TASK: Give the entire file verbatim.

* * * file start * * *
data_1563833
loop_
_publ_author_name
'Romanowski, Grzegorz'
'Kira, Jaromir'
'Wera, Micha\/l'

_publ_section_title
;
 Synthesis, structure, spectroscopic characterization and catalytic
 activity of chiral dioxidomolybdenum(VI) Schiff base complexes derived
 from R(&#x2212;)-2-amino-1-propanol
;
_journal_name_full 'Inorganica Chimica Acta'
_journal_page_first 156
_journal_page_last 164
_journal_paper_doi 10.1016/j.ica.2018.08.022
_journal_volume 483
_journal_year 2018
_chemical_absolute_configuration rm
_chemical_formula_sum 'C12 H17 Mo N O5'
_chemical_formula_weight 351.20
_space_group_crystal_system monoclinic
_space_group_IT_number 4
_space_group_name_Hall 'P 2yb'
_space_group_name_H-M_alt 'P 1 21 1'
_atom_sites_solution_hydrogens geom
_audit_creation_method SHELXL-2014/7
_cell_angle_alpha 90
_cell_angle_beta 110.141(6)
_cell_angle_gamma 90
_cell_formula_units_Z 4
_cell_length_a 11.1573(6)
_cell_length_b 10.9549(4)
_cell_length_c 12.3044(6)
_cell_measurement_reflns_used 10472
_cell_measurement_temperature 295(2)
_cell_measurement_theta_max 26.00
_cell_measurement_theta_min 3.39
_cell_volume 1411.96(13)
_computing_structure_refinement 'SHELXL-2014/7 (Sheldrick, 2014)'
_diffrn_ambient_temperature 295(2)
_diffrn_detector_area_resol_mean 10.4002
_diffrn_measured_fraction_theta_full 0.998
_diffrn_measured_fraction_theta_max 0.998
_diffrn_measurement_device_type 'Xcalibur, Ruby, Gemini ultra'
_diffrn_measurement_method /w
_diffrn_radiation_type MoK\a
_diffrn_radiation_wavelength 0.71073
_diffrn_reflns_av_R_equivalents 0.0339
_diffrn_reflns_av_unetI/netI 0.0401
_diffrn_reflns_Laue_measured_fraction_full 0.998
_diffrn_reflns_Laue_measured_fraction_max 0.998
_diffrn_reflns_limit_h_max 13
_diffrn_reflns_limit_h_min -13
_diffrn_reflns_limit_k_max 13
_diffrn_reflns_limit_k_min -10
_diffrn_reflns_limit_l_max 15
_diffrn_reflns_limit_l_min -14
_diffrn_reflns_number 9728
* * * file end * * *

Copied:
data_1563833
loop_
_publ_author_name
'Romanowski, Grzegorz'
'Kira, Jaromir'
'Wera, Micha\/l'

_publ_section_title
;
 Synthesis, structure, spectroscopic characterization and catalytic
 activity of chiral dioxidomolybdenum(VI) Schiff base complexes derived
 from R(&#x2212;)-2-amino-1-propanol
;
_journal_name_full 'Inorganica Chimica Acta'
_journal_page_first 156
_journal_page_last 164
_journal_paper_doi 10.1016/j.ica.2018.08.022
_journal_volume 483
_journal_year 2018
_chemical_absolute_configuration rm
_chemical_formula_sum 'C12 H17 Mo N O5'
_chemical_formula_weight 351.20
_space_group_crystal_system monoclinic
_space_group_IT_number 4
_space_group_name_Hall 'P 2yb'
_space_group_name_H-M_alt 'P 1 21 1'
_atom_sites_solution_hydrogens geom
_audit_creation_method SHELXL-2014/7
_cell_angle_alpha 90
_cell_angle_beta 110.141(6)
_cell_angle_gamma 90
_cell_formula_units_Z 4
_cell_length_a 11.1573(6)
_cell_length_b 10.9549(4)
_cell_length_c 12.3044(6)
_cell_measurement_reflns_used 10472
_cell_measurement_temperature 295(2)
_cell_measurement_theta_max 26.00
_cell_measurement_theta_min 3.39
_cell_volume 1411.96(13)
_computing_structure_refinement 'SHELXL-2014/7 (Sheldrick, 2014)'
_diffrn_ambient_temperature 295(2)
_diffrn_detector_area_resol_mean 10.4002
_diffrn_measured_fraction_theta_full 0.998
_diffrn_measured_fraction_theta_max 0.998
_diffrn_measurement_device_type 'Xcalibur, Ruby, Gemini ultra'
_diffrn_measurement_method /w
_diffrn_radiation_type MoK\a
_diffrn_radiation_wavelength 0.71073
_diffrn_reflns_av_R_equivalents 0.0339
_diffrn_reflns_av_unetI/netI 0.0401
_diffrn_reflns_Laue_measured_fraction_full 0.998
_diffrn_reflns_Laue_measured_fraction_max 0.998
_diffrn_reflns_limit_h_max 13
_diffrn_reflns_limit_h_min -13
_diffrn_reflns_limit_k_max 13
_diffrn_reflns_limit_k_min -10
_diffrn_reflns_limit_l_max 15
_diffrn_reflns_limit_l_min -14
_diffrn_reflns_number 9728